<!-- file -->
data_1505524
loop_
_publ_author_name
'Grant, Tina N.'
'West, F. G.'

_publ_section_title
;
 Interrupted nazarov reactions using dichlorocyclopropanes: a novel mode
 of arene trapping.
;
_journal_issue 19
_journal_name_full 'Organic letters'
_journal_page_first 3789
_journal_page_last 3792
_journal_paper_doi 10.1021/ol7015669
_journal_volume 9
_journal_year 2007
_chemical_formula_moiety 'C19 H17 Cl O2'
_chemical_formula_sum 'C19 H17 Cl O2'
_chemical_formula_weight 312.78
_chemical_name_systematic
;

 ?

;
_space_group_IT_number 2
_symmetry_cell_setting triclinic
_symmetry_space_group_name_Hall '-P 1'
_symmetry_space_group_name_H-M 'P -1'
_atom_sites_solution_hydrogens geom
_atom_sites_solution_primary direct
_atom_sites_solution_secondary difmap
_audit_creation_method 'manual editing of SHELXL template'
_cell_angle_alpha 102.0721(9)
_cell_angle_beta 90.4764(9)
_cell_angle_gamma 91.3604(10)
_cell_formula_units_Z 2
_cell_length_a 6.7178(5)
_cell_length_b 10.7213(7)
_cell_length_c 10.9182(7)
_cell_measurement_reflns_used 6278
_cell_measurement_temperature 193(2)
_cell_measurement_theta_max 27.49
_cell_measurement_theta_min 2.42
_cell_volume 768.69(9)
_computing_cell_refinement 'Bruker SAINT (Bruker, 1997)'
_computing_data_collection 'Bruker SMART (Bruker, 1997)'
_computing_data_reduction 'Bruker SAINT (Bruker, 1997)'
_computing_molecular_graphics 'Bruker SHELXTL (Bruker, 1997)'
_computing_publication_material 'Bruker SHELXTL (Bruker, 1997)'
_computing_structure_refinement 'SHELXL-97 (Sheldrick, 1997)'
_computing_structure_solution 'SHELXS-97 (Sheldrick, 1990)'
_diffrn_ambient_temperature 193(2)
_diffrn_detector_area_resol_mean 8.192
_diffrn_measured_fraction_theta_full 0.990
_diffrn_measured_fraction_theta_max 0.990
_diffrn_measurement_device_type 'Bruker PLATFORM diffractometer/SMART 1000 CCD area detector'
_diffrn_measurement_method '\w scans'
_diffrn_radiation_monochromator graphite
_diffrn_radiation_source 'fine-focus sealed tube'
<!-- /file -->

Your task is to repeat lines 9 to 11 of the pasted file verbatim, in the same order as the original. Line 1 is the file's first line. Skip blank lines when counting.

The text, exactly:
 of arene trapping.
;
_journal_issue 19